The aggregated number of new biospecimens deposited in biobanks across Japan, Korea and China is now comparable to that of Europe. However, the recent rise in biobanking in Asian countries lacks coordination, and consequently, their international peers have substandard access to Asian biobanks. Lee, Jung and Lee (2016) discuss this and explain how these biobanks operate.1
Korean public biobanks operate collaboratively, coordinated by six government ministries. The ministries establish yearly plans for biological resource management to prioritize policies for biological conservation, reduce risk factors in biological diversity, uphold sustainable use of ecosystem services, and strengthen international collaboration on conservation and research efforts. The Ministry of Health and Welfare; the Ministry of Food and Drug Safety; and the Ministry of Science, ICT and Future Planning administer human biobanks. Other ministries are responsible for biobanks for non-human organisms, including animals, plants and microbes, as well as specialized biobanks consistent with ministerial responsibilities. Overall, Korea has over 60 biobanks.
In Japan, small laboratories in academic or governmental institutes commonly manage biobanks. The Japanese government recently reorganized management and funding of biobanks to emphasize quality management of biological resources. Accordingly, the Cabinet Office of Japan established the Agency for Medical Research and Development to work as an integrated funding agency between researchers and ministries. Further, the Japanese government is strengthening its life science research by establishing a dedicated funding agency with strategic support for biobanks handling useful resources for industrialization.
The Chinese government, noticing the burgeoning importance of biological resources, has significantly expanded its resources in the last decade. It has established disease-focused biobanks, often affiliated with hospitals in major cities like Beijing and Shanghai, and equipped with advanced medical equipment. China has initiated a number of population-based projects, such as the China Kadoorie Biobank, which began in 2003 to collect medical data and blood samples from 510,000 individuals in 10 geographic regions for research on common chronic diseases. Other projects include the Guangzhou Biobank Cohort Study, which focuses on the elderly, and the Born in Guangzhou Cohort Study, which will follow 1 million pregnant women and their offspring for 20 years. Dedicated government ministries have additional focuses within their respective fields. For example, the Ministry of Environmental Protection focuses on maintaining biological diversity and protecting endemic and endangered species of China. The Chinese government also created the China National Genebank as an integrated and open platform to manage biological resources effectively. It consists of a bioresource bank, a bioinformatics database and a consortium system.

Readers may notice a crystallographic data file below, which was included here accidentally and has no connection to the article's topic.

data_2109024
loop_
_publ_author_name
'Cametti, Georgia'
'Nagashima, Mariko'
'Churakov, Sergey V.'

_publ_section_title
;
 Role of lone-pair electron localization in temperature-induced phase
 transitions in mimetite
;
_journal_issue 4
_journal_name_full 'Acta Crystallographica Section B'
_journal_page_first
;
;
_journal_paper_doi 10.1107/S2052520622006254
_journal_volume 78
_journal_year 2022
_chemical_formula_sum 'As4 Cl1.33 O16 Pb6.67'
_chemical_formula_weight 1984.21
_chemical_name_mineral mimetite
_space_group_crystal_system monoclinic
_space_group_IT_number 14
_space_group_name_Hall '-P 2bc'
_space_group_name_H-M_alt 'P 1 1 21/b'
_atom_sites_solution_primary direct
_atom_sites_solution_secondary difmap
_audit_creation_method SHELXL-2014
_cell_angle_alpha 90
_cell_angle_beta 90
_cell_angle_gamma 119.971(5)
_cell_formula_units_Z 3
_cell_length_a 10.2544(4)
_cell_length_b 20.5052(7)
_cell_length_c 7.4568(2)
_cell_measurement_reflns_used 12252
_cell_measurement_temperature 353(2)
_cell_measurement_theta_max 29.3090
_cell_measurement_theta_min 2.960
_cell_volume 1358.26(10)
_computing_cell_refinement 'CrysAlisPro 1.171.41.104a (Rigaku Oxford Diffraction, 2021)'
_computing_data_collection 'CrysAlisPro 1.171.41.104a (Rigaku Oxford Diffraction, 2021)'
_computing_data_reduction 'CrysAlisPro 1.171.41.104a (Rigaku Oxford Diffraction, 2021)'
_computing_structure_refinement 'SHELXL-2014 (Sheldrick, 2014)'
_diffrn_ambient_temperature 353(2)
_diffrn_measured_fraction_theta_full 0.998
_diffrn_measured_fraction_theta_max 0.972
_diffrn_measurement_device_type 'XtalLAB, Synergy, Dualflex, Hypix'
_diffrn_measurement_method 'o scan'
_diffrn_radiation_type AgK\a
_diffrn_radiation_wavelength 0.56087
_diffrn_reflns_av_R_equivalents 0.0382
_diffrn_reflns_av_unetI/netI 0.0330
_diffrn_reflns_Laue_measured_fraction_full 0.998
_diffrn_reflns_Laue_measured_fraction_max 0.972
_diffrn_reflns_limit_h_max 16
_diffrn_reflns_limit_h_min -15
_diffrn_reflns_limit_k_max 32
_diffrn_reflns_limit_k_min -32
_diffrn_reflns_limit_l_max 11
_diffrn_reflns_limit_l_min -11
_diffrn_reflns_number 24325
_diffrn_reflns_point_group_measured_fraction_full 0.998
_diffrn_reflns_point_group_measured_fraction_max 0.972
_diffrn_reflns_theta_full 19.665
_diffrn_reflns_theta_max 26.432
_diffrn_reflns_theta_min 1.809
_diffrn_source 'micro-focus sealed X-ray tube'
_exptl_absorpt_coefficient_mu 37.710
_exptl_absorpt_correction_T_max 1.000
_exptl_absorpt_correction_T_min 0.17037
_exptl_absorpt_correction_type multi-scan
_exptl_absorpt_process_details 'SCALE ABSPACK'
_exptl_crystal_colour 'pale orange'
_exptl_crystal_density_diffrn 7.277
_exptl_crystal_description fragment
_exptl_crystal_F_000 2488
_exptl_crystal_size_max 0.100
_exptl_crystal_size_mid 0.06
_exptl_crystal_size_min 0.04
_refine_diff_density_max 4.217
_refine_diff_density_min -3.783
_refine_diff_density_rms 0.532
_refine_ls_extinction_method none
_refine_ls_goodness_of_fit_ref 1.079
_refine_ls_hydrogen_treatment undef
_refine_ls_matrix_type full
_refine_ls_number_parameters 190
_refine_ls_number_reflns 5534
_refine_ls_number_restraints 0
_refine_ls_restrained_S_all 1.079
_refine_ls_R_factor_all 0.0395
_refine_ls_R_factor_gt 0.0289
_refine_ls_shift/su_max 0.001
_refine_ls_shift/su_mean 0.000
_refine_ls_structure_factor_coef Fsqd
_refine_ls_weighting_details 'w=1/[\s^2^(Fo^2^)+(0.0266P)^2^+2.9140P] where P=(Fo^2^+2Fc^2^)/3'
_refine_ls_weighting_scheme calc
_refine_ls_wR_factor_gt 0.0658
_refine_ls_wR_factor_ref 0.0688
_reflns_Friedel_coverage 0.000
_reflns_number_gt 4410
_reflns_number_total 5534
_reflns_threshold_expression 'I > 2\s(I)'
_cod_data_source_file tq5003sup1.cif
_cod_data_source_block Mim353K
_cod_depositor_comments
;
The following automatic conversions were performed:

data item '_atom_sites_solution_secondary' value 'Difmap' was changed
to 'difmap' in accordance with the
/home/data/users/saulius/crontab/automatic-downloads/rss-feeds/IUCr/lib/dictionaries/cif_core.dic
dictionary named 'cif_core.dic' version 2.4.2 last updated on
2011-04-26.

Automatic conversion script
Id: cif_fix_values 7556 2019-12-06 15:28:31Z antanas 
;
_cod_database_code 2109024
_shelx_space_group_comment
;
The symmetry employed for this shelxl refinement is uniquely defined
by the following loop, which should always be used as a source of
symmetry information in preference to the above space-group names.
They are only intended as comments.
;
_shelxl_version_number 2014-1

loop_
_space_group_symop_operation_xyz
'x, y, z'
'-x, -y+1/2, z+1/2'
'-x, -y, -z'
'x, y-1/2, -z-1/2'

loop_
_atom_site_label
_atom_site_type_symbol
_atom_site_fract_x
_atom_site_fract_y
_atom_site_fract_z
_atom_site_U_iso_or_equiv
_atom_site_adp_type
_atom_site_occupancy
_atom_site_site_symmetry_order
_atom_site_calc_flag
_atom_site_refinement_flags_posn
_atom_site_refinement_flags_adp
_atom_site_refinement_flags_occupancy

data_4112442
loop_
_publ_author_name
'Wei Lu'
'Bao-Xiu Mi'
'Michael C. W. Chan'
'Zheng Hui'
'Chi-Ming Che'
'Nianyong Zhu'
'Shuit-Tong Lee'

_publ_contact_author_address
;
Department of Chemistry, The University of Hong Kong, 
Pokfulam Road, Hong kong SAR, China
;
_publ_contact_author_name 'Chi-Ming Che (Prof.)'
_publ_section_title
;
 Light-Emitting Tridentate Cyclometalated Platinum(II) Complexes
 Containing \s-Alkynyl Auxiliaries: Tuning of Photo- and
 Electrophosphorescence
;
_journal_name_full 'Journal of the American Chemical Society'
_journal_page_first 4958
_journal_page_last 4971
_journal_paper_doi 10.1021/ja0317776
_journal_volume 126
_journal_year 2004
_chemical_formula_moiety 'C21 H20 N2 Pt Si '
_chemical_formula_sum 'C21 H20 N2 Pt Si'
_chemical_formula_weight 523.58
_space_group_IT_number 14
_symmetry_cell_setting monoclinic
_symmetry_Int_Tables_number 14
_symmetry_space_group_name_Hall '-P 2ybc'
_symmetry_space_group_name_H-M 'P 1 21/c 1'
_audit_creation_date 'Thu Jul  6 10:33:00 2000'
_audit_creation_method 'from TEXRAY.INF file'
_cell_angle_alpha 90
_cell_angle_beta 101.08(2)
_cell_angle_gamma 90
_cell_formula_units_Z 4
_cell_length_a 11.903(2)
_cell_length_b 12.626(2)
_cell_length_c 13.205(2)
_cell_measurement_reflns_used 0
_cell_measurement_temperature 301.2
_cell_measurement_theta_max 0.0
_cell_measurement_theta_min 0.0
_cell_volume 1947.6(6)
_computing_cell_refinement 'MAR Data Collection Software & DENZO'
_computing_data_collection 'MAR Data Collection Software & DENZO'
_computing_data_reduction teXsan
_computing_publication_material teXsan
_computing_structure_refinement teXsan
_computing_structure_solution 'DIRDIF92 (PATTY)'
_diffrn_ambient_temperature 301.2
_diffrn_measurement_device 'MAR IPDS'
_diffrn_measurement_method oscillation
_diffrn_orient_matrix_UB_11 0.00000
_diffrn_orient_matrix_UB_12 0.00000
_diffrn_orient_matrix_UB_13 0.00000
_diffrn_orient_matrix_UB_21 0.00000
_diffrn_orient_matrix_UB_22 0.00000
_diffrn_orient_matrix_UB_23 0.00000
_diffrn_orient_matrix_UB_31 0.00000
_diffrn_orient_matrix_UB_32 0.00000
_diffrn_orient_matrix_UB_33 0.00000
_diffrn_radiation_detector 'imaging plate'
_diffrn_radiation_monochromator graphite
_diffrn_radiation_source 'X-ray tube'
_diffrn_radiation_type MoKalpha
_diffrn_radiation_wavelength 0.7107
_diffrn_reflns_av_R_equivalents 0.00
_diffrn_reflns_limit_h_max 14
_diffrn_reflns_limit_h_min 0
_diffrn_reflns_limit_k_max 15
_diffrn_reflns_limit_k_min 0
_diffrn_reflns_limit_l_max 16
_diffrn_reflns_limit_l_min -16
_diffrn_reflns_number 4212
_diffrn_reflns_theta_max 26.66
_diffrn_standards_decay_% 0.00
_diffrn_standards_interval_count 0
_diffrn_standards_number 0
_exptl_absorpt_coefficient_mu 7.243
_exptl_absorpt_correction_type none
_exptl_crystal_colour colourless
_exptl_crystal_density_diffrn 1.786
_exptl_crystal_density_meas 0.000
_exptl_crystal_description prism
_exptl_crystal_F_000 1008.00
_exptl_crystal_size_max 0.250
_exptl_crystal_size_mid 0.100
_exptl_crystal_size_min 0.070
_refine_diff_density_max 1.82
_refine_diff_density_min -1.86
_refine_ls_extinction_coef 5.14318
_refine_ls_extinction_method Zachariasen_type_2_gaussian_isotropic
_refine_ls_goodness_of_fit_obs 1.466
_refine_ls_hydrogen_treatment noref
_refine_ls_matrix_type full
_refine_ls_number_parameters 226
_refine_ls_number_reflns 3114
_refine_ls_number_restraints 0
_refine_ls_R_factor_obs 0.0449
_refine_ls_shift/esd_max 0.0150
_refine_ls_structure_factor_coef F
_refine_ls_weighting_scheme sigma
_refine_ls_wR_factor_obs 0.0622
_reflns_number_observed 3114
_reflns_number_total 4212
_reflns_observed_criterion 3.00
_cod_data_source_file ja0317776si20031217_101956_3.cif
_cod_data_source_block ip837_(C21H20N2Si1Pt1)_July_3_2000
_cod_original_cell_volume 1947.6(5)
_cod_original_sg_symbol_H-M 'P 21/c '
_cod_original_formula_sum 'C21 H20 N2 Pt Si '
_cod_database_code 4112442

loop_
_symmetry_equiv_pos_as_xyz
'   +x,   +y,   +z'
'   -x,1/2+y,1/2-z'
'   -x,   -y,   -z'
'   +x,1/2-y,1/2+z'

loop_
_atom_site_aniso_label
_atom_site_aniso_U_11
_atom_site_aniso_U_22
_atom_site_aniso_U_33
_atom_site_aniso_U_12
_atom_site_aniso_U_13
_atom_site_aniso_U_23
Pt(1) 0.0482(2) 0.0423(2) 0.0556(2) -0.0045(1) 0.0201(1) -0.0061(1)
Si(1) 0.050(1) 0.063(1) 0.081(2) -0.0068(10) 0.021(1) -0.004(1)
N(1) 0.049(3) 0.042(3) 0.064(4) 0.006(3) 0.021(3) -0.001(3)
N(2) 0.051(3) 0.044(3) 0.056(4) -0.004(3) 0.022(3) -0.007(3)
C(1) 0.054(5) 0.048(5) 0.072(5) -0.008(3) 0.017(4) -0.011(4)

Taiwan and Malaysia have also established population-based biobanking projects to understand common and chronic diseases of their citizens, as have a number of other Asian countries. Overall, the authors highlight the importance of governmental roles in biobanking. Generally, East Asian biobanks are heavily influenced by their governments, which are often their sole funding source. However, Lee et al. add that Asian biobanks should consider diversifying their funding sources and expanding their offerings. The authors recommend that biobanks in Asia start adding value to their bioresources by offering additional services, such as data analysis, training and software development, to provide end users with high-quality resources processed in compliance with international standards.
1. Lee, S., Jung, P.E., and Lee, Y. (2016) “Publicly‑funded biobanks and networks in East Asia,” SpringerPlus, 5(1) (p. 1080), doi: 10.1186/s40064-016-2723-2.